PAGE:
In his fabulous book, “Celebration of Discipline: The Path to Spiritual Growth,” Richard Foster talks about “the dark night of the soul.” He writes:
“The ‘dark night’ to which He calls us is not something bad or destructive. On the contrary, it is an experience to be welcomed much as a sick person might welcome a surgery that promises health and wellbeing. The purpose of the darkness is not to punish us. It is to set us free. It is a divine appointment, a privileged opportunity to draw close to the divine Center.”
I make no apologies for dumping the fish story. It was therapy for me to go back in time and reflect on happy and sad experiences. I thank The Jackson Herald for providing the medium for me to do that. And I hope, dear reader, that I have not bored you to tears. If you have stayed with me this far, thank you.
I promise: the fish story is coming, probably next week — if I can remember. That is a problem. You know you are getting old when you can’t remember what it was you were trying to remember.
That doesn’t make me crazy, either. It’s just been a long journey. But the journey continues. Hallelujah!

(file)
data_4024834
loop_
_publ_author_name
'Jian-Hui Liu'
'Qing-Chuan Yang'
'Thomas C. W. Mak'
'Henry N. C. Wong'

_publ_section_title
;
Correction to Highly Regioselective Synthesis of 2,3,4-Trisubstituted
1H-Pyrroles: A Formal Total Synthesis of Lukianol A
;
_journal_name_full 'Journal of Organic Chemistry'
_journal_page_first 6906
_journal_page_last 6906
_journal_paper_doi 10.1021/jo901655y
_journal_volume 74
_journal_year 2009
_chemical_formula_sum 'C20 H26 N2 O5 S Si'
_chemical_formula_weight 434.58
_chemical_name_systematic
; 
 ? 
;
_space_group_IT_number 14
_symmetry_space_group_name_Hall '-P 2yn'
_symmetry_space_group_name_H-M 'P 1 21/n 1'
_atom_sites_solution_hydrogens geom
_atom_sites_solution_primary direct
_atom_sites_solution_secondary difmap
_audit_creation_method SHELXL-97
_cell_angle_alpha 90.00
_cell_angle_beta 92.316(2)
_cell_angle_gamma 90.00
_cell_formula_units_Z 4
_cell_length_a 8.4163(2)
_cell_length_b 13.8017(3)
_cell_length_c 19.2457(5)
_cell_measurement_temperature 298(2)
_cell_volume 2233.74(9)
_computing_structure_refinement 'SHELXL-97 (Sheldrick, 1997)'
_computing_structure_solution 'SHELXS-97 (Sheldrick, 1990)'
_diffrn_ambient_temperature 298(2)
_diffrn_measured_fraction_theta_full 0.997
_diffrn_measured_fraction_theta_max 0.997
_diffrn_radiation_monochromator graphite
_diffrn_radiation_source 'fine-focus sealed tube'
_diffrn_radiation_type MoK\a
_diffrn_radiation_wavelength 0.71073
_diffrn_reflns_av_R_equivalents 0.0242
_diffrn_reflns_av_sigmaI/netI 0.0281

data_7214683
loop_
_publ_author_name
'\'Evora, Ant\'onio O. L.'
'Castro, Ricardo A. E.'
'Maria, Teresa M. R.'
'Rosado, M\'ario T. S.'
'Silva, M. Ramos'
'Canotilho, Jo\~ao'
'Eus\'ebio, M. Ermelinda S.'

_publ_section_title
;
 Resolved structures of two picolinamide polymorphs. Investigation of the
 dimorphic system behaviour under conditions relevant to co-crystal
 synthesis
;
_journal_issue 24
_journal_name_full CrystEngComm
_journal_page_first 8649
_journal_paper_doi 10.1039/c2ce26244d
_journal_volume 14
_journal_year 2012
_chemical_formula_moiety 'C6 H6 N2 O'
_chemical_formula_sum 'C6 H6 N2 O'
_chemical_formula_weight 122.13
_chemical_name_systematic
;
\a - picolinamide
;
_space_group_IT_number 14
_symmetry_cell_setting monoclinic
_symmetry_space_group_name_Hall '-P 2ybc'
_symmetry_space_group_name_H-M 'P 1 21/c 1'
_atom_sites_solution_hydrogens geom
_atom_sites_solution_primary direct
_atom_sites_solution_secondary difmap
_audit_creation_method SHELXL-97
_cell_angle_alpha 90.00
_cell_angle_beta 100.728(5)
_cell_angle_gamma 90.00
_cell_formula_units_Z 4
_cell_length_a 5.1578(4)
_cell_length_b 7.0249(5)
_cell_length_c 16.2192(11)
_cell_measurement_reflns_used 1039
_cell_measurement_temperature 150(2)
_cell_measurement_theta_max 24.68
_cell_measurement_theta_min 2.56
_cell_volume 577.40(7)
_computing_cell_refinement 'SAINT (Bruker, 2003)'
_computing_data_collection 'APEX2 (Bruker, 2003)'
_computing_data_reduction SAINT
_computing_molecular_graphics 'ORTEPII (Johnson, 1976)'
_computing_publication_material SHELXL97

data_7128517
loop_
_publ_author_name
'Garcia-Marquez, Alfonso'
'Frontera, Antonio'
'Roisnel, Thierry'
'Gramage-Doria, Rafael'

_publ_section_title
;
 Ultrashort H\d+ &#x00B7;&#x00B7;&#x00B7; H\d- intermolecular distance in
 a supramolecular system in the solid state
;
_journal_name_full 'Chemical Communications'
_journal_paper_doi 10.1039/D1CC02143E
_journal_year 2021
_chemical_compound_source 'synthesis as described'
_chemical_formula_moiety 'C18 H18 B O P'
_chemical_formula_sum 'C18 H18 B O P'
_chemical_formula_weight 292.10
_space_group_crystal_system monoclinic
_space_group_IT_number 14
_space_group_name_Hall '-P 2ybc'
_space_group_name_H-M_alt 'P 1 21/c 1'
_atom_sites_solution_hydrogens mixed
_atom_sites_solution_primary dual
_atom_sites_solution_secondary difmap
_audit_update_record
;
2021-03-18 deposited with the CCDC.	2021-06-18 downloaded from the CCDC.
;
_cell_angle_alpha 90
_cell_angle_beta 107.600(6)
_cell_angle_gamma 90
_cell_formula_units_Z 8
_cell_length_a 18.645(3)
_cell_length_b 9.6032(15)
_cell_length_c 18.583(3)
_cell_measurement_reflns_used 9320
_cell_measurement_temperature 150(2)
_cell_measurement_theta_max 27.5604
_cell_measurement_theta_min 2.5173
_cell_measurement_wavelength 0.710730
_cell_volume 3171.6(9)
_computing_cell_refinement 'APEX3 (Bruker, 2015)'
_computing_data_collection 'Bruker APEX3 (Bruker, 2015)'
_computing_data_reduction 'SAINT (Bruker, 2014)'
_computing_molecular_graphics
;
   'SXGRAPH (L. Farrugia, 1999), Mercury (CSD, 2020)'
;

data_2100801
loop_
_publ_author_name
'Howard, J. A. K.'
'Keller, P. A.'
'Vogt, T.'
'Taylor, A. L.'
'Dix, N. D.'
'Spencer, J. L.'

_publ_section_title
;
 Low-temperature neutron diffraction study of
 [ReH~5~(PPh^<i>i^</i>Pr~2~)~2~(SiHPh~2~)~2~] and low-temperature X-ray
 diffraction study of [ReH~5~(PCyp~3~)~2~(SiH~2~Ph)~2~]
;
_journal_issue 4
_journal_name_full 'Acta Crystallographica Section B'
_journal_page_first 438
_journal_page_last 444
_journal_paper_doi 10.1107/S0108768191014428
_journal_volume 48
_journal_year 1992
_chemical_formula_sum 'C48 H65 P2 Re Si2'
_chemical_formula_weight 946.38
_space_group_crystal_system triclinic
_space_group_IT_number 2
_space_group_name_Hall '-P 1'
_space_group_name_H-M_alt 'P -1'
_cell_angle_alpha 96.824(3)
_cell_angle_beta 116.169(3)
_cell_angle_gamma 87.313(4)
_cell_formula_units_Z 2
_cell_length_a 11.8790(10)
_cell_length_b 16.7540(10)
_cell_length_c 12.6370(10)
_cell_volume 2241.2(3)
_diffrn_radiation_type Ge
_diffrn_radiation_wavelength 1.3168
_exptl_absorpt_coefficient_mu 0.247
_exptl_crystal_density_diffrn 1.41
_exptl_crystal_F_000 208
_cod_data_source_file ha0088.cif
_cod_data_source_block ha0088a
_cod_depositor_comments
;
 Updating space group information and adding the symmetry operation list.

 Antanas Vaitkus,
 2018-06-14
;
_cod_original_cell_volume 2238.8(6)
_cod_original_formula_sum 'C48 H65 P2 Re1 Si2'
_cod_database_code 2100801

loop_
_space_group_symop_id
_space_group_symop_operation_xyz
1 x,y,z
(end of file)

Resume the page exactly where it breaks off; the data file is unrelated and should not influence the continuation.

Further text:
Virgil Adams is former editor-owner of The Jackson Herald.

Jackson County Opinion Index

Column

By: Oscar Weinmeister
The Jackson Herald
February 4, 2004

Evolution Of An Un-Cat Person
I am not what any half-brained individual would call a “cat person.” While I can trace my general distaste for cats to several factors, Millie Vaughn claims it is because deep down, there is a rat inside me. Maybe so, I did play Templeton once in a Children’s Theater production of Charlotte’s Web. It was fun.
I am tempted to believe that I started avoiding cats before I got on stage, back when I discovered they make me sneeze. During most of the time I was under 10, dander of the feline variety did not stand out as anything special in this regard. I was allergic to grass, dust, pollen, perfume, mildew, and just about anything else that could be considered organic except food. After I endured a year-long regimen of twice weekly shots and other medieval medical miracles, my symptoms generally ameliorated, but I still sneezed uncontrollably in the presence of cats, and thus the long-standing enmity commenced.